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Learn What Happens in Our Lakes in Winter

Turn of the year, turn of the season—limnologists at heart, we set out to find out what goes on both above and below our favourite lakes’ glistening surfaces in winter.

Text Maia Frazier

Icy Lakesong & Winter Stagnation

Did you know that lakes can sing? From Germany to Norway, Canada to Antarctica, people around the globe are in awe of this phenomenon. It is known to occur naturally on frozen lakes where the water underneath the ice is moving. You can also trigger it intentionally by throwing objects, such as rocks, onto a lake’s icy surface.

An eerie mix of crackling and echo-like bubbling sounds ensue.

But to be able to understand why this happens, one must first grasp how water behaves in winter.

Dropping temperatures in autumn lead to the re-circulation of the layers of water that formed during summer. This continues until all the water in the lake reaches 4°C. Hence, by the time winter rolls around, the water in our lakes is not only back to one temperature, but also to a uniform density throughout. As we move deeper into winter, outdoor temperatures sink even  further causing the top layers of water on some lakes to freeze over. When this happens, the surface temperature of the lake is thus colder than the water at its deepest point, which remains stable at around 4°C. Since frozen water has a lower density than liquid water, ice floats. Additionally, when ice forms and covers a lake’s surface, it shields the water in the lake from winds, which causes stagnation. Thus, new oxygen does not enter the lake until the ice melts. This is called ‘winter stagnation’.

Now that the water is frozen and our lakes have entered in their state of hibernation, we can focus our attention back to the eerie melodies they so mesmerizingly produce. The scientific explanation for this is simple: water contracts and expands in different temperatures. This is called ‘thermal stress’. While the air above the ice has one temperature, the ice itself has another, as does the water underneath it. These layers have different densities, causing sound to travel through them at different speeds. If an object, such as the aforementioned rock, hits the surface this results in what is known as acoustic dispersion—the sound frequencies are picked up by your ear at different times. The high notes reach your ears before the low notes, because the higher frequency vibrations move faster than those with lower frequencies. The same phenomenon occurs if winds or a current trigger the water underneath the ice to move.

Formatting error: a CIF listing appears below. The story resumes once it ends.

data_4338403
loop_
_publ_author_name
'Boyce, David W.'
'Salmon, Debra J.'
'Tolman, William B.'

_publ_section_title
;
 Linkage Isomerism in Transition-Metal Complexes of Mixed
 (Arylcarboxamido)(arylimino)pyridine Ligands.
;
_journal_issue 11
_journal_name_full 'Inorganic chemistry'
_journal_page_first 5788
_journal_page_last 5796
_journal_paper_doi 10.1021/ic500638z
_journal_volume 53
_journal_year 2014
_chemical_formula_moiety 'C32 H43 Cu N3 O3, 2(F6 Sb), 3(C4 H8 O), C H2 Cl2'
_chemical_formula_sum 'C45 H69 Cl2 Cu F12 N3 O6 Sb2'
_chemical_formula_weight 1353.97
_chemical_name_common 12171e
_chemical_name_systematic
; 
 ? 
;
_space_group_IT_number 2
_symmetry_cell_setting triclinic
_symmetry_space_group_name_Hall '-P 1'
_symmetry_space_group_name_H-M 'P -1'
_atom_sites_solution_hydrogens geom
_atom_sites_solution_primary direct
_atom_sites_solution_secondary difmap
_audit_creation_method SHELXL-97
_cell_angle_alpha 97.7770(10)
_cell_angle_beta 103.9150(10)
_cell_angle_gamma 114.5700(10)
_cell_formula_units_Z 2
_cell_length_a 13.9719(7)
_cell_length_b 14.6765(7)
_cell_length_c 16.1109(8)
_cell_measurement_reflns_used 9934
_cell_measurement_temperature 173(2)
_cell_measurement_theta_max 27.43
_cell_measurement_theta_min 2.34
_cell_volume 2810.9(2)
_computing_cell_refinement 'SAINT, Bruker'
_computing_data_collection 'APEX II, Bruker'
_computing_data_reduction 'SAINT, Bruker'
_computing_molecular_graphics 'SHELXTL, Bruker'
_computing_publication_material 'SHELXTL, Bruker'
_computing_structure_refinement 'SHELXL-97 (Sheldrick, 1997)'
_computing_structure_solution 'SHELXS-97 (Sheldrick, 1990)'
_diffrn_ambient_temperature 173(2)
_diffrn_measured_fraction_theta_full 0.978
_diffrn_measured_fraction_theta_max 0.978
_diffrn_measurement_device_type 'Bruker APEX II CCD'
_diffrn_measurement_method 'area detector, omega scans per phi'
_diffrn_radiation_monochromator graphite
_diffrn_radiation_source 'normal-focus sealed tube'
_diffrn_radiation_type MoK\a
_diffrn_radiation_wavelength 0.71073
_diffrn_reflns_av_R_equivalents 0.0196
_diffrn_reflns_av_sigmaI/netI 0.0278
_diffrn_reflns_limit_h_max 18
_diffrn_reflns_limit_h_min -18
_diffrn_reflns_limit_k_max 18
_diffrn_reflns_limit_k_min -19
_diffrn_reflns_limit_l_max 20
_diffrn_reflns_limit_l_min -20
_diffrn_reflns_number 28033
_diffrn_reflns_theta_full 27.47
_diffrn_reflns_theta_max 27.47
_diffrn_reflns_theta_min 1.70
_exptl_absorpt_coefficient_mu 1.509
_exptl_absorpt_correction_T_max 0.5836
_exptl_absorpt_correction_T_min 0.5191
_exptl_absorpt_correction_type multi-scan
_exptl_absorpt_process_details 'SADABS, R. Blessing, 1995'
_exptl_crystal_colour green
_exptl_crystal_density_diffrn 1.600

Don’t believe us? Listen for yourself.

tmttl Wannsee Wintersee2

Life Underwater: Fish, Amphibians, Phytoplanktons and Plants

Lakes are brimming with life. Unsurprisingly, these life forms adapt to the changes in the waters that they call home throughout the year. As temperatures in lakes begin to move towards the 4°C mark, life underwater slows down significantly. 

Fish are cold-blooded animals. Hence, their body temperatures mirror the temperatures of their environment. When this happens, they become less active because their metabolisms slow down. As a result, they require less oxygen and food for survival.

During winter, freshwater fish are known to huddle together in groups at the bottom of lakes, where the water is warmer than towards the icy surface.

It is here that they take on their restful state and limit their movements until the water begins to warm up again. Likewise, amphibians, such as frogs, seek protection at the bottom of lakes for this period of hibernation, often burrowing into sediments.

Phytoplanktons are single-celled, photosynthetic microorganisms. In warmer seasons, they float towards the top of lakes’ surfaces to reach the sunlight. In winter, on the other hand, studies have revealed that many of these phytoplanktons also settle towards the bottom of lakes, and their numbers during this period are often reduced.

Similar to plants on land during the winter months, many aquatic plants in lakes die back. Annual plants will generally disperse their seeds at the bottom of the lake, which sprout when the warmer winds comes a-knockin’ and conditions are favourable again. Perennial aquatic plants with roots, on the other hand, generally have two mechanisms for survival. Either they send up dormant shoots in the sediment, which then grow in spring. Or they die back completely, store energy in their roots, which they then use in the spring to send up new growth.

Aquatic perennials that don’t have roots have other mechanisms for survival, such as sinking to the bottom when temperatures reach a certain low, and then bobbing back up to the surface when it’s warm again.

Evergreens brave the winter by photosynthesising at a significantly slower rate than in summer. Long exposures to cold waters often damage large parts of these plants, so when spring rolls around, they then sprout new growth.

The effects that climate change will have in the upcoming years on life in lakes is still astoundingly under-researched and widely remains a matter of debate in the scientific community. It is, however, safe to say that changing outdoor temperatures are likely to affect the lifecycles and survival mechanisms  of our lakes’ inhabitants. For now, we will just have to wait to see what this winter has in store for our favourite bodies of water.

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